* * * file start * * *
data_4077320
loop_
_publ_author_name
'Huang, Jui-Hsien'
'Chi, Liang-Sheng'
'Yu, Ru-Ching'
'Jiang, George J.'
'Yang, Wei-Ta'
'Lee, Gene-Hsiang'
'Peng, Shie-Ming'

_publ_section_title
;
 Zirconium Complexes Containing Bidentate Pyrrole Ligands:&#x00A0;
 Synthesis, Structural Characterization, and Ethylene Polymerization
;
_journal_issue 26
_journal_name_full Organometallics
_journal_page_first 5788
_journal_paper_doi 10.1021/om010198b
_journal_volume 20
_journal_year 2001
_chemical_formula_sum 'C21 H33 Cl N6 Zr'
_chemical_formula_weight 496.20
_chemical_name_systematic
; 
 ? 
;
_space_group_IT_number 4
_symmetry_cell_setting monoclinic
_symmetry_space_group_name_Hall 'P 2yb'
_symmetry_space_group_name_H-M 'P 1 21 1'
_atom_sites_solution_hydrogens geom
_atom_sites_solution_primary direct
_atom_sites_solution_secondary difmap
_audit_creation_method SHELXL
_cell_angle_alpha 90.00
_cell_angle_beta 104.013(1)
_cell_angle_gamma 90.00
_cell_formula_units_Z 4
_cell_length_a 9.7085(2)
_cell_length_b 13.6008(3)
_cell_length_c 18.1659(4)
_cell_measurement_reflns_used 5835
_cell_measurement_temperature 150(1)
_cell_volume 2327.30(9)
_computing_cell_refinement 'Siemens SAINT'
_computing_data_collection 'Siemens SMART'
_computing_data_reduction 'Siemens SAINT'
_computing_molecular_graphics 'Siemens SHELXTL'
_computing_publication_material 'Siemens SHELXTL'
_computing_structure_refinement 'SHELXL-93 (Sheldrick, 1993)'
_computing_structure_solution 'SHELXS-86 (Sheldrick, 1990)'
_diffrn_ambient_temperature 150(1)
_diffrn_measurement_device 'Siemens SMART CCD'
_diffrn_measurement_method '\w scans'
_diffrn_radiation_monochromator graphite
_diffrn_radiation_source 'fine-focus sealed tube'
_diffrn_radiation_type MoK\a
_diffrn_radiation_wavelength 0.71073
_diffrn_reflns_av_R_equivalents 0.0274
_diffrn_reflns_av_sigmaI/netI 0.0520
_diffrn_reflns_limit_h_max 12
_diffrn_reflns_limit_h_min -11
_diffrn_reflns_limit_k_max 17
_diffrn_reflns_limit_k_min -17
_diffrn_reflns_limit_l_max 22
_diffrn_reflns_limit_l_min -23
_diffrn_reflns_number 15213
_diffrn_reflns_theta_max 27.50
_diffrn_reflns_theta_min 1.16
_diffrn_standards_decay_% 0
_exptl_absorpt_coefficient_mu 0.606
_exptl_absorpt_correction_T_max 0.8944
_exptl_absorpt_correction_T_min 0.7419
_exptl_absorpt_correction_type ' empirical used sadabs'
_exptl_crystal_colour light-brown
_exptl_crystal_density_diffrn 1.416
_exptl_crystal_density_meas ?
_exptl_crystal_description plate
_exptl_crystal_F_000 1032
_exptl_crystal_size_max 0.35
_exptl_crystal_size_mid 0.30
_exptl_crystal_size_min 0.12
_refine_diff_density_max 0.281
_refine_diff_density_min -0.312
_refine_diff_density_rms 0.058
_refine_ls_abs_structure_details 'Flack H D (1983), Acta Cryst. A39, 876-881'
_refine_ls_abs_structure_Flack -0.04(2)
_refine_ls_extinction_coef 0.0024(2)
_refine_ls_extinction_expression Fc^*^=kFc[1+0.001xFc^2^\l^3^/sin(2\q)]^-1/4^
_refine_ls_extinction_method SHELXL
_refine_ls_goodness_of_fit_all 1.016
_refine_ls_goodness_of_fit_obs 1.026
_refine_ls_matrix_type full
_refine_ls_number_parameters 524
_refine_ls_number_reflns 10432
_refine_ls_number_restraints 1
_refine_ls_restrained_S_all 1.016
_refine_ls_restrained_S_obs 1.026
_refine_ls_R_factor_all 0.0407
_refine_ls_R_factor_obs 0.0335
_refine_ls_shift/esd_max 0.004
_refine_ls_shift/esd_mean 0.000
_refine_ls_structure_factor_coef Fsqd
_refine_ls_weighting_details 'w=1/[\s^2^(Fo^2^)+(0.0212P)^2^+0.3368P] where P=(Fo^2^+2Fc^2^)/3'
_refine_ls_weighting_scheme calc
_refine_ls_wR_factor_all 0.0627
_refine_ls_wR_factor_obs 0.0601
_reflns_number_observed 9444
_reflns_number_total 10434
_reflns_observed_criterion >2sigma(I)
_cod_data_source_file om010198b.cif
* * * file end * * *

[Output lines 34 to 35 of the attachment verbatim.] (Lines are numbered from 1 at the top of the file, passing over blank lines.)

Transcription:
_atom_sites_solution_secondary difmap
_audit_creation_method SHELXL